As at higher levels upgrades start to take 30 mins to over an hour to complete, the hardcore casual part of the game really starts to assert itself. This is the sort of game you can expect to hop onto and play for five to ten minutes during a work break to make sure the town is chugging along, warriors are en route, and get reports on raids or defenses.
The game also has a form of PvP and early on players are invited to form alliances (there’s a quest for that). Alliances prove useful as the levels increase because very quickly players will be attacking other player cities and without friends they’ll start getting whittled down—and that could prove bad. As a result, the ambitious players will want to bolster their defenses, man the walls with warriors, and sally forth to raid for resources and money.
Early in the game I joined an alliance. They’ve been active enough over the past 4 days that we can actually chat (although asynchronously, I think we’ve got competing sleep schedules.)
Freemium: Microtransaction model pretty much exactly like other games of this type
Since Shadow Kings: Dark Ages is an RTS game there’s a few game currencies such as stone, wood, bread, and gold (which could be considered the freemium currencies); the premium currency of the game is Diamonds. Diamonds run in price from 1,700 for $1.99 to 130,000 for $99.99. Not to mention there’s intermittent offers that appear with every log in that can lower prices.
The early game quests do provide quite a few Diamonds, although I’d used several hundred I still had over 400 remaining by level 10. This provides a good way to show what Diamonds are good for and why you might want to spend them on the game.
Diamonds are used throughout the game in a way very similar to a lot of the hardcore casual genre: primarily to finish builds and troop recruitment instantly and to unlock buildings and gold assets. At level 10, I am out of expansions for my city, but I can buy one with 1,400 Diamonds (a perfect chance to burn that $1.99.)
It’s also possible to buy resources (wood, stone, bread, coins) from the Travelling Trader just outside town. Something that I have availed myself of several times in order to bolster my storeroom.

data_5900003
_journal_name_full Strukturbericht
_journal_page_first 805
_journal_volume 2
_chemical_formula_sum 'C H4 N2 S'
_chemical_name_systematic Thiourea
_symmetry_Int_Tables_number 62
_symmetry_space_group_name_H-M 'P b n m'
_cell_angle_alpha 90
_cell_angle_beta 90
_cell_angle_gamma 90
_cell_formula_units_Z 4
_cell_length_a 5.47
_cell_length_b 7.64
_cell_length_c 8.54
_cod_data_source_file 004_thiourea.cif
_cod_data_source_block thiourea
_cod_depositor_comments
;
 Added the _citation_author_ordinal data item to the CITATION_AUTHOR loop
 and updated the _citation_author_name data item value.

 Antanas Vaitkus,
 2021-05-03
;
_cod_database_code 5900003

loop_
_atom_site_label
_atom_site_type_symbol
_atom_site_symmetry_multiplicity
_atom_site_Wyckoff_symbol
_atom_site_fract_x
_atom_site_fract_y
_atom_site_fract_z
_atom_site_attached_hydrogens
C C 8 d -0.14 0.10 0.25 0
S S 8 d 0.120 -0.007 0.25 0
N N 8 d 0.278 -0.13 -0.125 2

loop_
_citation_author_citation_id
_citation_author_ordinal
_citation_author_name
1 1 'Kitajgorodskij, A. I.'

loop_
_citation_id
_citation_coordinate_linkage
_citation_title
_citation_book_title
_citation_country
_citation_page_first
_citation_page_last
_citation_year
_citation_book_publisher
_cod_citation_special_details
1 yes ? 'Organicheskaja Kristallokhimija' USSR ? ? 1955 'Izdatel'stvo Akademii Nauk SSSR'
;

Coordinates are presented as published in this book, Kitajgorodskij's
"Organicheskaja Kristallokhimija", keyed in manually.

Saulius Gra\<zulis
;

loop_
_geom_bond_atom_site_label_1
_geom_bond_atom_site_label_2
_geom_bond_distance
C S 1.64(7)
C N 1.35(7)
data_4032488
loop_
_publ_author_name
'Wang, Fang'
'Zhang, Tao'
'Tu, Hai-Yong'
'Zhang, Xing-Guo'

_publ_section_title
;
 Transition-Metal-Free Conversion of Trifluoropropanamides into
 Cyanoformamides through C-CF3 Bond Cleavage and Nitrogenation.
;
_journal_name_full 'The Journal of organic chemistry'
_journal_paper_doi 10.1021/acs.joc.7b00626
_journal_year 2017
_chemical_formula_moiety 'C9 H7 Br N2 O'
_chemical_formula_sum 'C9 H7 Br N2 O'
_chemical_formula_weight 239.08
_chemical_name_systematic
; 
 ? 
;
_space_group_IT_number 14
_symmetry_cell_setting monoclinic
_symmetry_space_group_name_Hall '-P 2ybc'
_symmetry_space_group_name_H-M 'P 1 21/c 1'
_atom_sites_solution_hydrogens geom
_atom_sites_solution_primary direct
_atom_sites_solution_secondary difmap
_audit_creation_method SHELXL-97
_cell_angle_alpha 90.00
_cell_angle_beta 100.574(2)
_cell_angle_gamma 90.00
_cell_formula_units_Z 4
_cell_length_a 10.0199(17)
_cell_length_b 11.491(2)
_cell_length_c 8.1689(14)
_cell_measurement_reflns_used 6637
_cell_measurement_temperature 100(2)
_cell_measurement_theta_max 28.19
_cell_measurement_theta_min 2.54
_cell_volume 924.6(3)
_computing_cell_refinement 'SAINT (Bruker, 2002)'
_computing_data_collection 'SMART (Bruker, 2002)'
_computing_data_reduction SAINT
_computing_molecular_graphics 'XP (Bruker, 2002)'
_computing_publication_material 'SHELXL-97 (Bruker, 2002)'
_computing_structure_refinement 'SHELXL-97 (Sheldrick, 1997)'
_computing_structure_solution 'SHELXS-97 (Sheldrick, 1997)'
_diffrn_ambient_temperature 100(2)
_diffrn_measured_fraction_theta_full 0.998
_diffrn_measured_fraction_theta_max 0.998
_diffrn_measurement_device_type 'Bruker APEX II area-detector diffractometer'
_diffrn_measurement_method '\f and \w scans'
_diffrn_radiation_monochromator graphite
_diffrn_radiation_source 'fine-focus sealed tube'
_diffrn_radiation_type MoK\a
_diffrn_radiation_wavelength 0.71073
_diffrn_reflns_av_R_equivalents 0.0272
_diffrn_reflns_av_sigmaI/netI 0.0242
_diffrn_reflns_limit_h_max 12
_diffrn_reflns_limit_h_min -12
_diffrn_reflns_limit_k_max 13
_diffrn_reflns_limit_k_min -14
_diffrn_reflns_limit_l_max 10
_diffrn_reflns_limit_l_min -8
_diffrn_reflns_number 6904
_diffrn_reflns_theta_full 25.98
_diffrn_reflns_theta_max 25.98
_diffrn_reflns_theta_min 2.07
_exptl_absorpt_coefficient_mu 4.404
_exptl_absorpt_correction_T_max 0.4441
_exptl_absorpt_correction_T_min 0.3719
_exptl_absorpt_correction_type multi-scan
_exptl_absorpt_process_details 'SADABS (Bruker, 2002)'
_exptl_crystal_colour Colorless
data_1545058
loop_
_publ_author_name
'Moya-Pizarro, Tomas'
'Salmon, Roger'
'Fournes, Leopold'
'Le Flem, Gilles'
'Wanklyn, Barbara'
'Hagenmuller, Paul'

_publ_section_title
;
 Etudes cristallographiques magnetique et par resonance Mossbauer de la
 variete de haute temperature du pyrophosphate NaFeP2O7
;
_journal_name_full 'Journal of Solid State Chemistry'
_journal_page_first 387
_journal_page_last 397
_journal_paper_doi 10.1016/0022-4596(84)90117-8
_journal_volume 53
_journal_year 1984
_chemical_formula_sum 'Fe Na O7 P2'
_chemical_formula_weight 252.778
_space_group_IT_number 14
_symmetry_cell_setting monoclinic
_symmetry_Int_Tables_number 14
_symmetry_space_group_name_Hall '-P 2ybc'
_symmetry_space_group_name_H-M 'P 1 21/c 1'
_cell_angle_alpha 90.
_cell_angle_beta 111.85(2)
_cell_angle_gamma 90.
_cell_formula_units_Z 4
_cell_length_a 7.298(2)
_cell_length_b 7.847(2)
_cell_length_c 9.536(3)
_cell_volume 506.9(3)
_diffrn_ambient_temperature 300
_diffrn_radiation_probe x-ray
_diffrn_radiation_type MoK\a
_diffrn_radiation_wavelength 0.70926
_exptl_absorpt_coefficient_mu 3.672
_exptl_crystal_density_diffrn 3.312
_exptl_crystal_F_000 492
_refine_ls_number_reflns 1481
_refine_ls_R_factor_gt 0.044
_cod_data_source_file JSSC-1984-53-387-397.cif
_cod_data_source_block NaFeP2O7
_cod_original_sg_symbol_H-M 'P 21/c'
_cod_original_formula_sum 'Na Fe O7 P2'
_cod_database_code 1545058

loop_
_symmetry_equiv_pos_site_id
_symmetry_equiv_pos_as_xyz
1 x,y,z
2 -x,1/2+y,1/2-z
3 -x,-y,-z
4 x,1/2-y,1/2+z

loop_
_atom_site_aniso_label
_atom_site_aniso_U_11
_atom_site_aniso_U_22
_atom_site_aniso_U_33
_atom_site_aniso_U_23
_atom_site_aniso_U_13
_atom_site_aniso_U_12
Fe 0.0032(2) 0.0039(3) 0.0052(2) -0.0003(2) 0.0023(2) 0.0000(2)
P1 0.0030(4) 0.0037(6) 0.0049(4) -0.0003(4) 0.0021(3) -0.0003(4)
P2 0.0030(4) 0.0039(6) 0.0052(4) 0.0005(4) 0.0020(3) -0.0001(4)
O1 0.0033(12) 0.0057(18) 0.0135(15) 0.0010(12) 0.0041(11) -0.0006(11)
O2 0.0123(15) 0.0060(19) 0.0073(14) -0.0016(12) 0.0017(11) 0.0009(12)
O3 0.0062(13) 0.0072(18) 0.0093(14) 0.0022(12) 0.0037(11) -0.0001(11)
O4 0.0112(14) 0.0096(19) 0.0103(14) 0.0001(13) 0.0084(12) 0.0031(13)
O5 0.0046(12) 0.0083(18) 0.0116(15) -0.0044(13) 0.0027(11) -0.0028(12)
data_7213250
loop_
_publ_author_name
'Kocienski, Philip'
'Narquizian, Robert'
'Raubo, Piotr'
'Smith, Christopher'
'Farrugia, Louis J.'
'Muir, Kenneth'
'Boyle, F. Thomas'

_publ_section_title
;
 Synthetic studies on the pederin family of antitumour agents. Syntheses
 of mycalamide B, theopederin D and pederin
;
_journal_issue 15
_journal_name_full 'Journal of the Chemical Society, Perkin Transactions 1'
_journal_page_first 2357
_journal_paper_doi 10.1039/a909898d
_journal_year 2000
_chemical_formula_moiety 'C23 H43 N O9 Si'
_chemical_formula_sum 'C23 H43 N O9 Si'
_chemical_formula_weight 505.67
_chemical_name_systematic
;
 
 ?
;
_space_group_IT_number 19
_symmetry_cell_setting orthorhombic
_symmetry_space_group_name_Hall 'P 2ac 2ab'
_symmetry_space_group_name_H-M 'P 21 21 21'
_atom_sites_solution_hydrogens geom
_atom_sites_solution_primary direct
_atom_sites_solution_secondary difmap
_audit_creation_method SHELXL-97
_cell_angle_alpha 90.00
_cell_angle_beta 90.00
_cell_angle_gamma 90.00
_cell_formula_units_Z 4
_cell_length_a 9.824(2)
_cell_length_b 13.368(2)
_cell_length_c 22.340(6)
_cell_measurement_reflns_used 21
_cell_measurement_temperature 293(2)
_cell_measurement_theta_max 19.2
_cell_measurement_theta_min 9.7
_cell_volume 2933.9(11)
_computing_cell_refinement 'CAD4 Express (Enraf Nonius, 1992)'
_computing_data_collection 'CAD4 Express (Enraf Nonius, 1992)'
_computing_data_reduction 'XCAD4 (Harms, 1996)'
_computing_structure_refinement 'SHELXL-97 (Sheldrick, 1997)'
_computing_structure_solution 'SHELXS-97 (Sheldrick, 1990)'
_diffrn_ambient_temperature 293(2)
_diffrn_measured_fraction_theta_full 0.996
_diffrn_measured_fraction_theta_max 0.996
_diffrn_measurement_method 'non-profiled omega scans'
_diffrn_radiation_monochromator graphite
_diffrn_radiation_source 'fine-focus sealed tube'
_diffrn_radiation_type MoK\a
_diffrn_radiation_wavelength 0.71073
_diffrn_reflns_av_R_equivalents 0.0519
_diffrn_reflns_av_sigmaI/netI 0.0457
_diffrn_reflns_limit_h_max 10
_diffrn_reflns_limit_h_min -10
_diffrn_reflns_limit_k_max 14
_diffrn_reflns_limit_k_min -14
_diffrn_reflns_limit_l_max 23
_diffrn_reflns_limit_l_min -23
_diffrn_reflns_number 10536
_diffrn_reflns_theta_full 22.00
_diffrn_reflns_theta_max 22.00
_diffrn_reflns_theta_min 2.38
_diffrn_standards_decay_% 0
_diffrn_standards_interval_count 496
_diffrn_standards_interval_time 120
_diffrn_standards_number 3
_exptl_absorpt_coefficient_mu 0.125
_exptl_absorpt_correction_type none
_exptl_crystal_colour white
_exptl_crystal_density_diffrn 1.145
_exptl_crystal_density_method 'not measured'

As for equipment, though, it seems there are definitely buildings and items that are Diamonds only. For example, the Dragon fist (14 Diamonds) is superior to the Battering ram by about +5%, 5% vs. 10%; and the Catapult (12 Diamonds) does the job of the Scaling ladder +5% better. There are some powerful incentives to buy extra Diamonds to get this type of equipment.
Diamonds do not, however, allow you to unlock buildings, fortifications, or equipment at an earlier level than when they should become available. For example, the level 37 fortification, City moat, which costs 25,900 Diamonds (valued at $30 without discounts) is still locked for my level 10 character.
Conclusion: While simplistic Shadow Kings: Dark Ages hits all the marks of a standard social-RTS
As this is a web-based Flash game, Shadow Kings: Dark Ages works very similarly to other social apps of its kind. Players who have taken themselves to Facebook social games will be very used to the format and what little learning curve there may be is entirely swept away by the excellent tutorial and quest system.
It’s possible to go free-to-play all the way through, but it’s also obvious that the company wants to tout its premium currency. Unlike other social games Goodgame Studios does not spray advertisements for buying Diamonds everywhere and it does not ask you to annoy your friends on social media. Random deals on Diamonds do pop up from time to time, but the advertising is unobtrusive and doesn’t get in your playing the game.
The only thing that this game is missing that other RTS-building games usually combine is a combat system—the strategy is entirely in preparing the city, and picking outgoing forces to take down enemy defenses. Fortunately, the game does not really need a combat system for micromanaging battles and it would likely make it harder to run on mobile or even play casually if players needed to perform battles on their own time. Instead, battles are resolved instantly (after the troops make their trip to the site, of course) with no worries from the player.
The community that exists in the game is already beginning to fill up. As SK:DA launched in August 2014 (the same month as this review) the community is still growing. Players will not find themselves alone in Shadow Kings and will find plenty of competition as well as potential friends.
Overall, it’s a cute little free-to-play title with a good balance between social-RTS mechanics, small game monetization, and social elements. This is a good game for people who are already used to the genre and it doesn’t deviate very much from what works.
Also, because the game is published as both a web app and a mobile app (Android and iOS) that means that anyone with a smartphone can enjoy this game—much easier when at work where the PC is locked down anyway.